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What We Read Today 08 August 2014

Econintersect: Every day our editors collect the most interesting things they find from around the internet and present a summary "reading list" which will include very brief summaries (and sometimes longer ones) of why each item has gotten our attention. Suggestions from readers for "reading list" items are gratefully reviewed, although sometimes space limits the number included.

  • China July exports jump, but domestic economy still a worry (Reuters) China achieved a record trade surplus in July. Exports were up 14.5% year-over-year and the trade balance was +$47.3 billion, aided by a decline in imports from a year ago of 1.6%. And the decline in imports is a concern because it reflects weak domestic demand. Rebalancing its economy toward increased domestic consumption isn't happening if imports are declining.

  • North Korea's military is falling apart — is Kim Jong Un's regime next? (Kyle Mizokami, This Week) North Korea's aging military machine has jets falling from the sky, tanks and other armaments so old that parts are no longer made and repairs of 50-year old machines are accomplished with parts cannibalized from other 50-year old machines. It is now appearing that the cannibalized parts are insufficient as three MiG-19 jets have crashed this year.
  • Who Stole the 4-Hour Workday? (Nathan Schneider, Vice) In 1930 John Maynard Keynes wrote an essay envisioning the world 100 years on. By 2030 he foresaw almost complete "technological unemployment". He projected 15 hour work weeks and much of that would be make work because technology would provide for all our needs. Well part of that vision sounds correct. And what pathway would get us to the utopia? Keynes said it would be greed that would drive the economic machine. Here is Schneider in the section just before he outlines the pathway over the intervening years that saw greed not delivering us from its evil but entrapping us in it:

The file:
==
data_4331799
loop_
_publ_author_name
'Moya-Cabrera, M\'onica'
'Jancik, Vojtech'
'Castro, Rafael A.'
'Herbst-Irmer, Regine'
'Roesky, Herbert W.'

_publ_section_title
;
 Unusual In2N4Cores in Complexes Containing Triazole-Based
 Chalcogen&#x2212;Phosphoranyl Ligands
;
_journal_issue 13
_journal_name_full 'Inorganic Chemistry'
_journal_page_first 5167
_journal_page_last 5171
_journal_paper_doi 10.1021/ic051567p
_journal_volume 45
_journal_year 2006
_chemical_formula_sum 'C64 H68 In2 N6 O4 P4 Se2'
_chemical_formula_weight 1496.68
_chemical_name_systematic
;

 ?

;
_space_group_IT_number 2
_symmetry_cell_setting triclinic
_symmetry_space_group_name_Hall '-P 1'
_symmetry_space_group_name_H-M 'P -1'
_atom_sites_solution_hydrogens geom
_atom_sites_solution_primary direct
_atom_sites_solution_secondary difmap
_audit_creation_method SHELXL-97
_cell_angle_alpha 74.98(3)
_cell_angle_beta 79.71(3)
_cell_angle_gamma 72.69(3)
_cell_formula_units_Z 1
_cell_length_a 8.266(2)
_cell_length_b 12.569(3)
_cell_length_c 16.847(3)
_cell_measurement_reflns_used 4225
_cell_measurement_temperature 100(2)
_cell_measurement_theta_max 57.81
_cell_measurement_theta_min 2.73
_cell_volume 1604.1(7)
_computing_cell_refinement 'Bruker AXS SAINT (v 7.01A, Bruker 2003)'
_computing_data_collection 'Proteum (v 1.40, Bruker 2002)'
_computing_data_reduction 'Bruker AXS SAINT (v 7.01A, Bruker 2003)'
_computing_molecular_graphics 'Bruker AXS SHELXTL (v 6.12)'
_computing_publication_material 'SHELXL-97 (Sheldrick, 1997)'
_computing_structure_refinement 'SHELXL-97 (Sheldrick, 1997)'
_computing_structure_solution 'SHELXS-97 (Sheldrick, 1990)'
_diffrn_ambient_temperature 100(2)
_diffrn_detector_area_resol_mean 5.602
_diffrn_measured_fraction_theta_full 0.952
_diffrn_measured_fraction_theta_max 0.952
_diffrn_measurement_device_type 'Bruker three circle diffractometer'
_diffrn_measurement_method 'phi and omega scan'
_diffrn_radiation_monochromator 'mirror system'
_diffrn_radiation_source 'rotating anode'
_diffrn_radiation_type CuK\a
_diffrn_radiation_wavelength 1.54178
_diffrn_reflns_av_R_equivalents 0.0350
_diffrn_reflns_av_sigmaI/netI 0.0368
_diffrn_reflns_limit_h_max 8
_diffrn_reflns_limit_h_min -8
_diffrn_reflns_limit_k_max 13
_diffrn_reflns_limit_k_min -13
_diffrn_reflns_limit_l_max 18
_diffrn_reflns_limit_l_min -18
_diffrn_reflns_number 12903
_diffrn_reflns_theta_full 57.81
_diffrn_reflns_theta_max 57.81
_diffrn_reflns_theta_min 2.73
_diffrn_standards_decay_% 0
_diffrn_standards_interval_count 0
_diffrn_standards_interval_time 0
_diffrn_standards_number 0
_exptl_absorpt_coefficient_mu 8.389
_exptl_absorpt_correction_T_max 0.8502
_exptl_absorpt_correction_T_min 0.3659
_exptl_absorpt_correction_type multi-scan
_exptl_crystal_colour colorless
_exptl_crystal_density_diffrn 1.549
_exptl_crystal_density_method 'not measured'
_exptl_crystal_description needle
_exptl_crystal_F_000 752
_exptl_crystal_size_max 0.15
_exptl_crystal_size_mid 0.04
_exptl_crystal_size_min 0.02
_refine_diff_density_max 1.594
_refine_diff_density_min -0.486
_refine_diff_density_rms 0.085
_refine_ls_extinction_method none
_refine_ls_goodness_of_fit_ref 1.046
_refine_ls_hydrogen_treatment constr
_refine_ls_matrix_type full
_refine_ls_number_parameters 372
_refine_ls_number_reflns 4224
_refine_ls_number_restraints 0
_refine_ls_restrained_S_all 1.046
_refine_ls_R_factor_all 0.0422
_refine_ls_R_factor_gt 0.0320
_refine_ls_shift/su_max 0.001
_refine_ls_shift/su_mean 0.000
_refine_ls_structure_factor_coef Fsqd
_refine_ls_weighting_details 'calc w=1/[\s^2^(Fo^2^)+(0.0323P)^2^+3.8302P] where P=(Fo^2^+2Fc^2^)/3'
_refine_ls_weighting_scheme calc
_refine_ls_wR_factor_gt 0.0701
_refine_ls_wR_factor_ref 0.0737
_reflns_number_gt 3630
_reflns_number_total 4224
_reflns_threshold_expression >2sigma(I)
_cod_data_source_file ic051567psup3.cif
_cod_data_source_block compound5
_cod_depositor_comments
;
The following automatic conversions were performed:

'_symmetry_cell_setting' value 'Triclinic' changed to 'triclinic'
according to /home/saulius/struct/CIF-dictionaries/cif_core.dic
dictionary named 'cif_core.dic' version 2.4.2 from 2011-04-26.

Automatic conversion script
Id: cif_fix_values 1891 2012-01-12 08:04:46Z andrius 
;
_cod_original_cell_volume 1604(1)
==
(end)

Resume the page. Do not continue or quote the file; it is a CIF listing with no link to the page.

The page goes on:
With this, he proposed a deal with the devil: Trust in greed for a while more, and it would save us from itself. To illustrate, Keynes made the rather anti-Semitic observation that, just as the Jew Jesus brought access to eternal life into the world, the Jews' genius for compound interest would produce so much plenty as to deliver us all from wage slavery forever. Keynes didn't expect, however, that like most deals with the devil, the devil had the upper hand: Greed managed to suck up most of the benefits of almighty progress for itself.

There are 12 articles discussed today 'behind the wall'.

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  • Europe’s low inflation is sending it into a lost decade (Matt O'Brien, The Washington Post) Looks like Europe is following Japan into a deflation trap, right now clearly sinking into a persistent "lowflation". The best indication of the trap is the decline in interest rates across the 18-country Eurozone. Thursday (07 August) ECB head Mario Draghi said the decline in inflation expectations is overstated. Of course, there is a possibility that Draghi's assessment is wrong. (Sacrilege, when has a central bank head ever been wrong!) If the market assessment is correct, bond prices are indicating inflation averaging about 0.5% for five years. See also Justin Wolfers' article on Italy later below.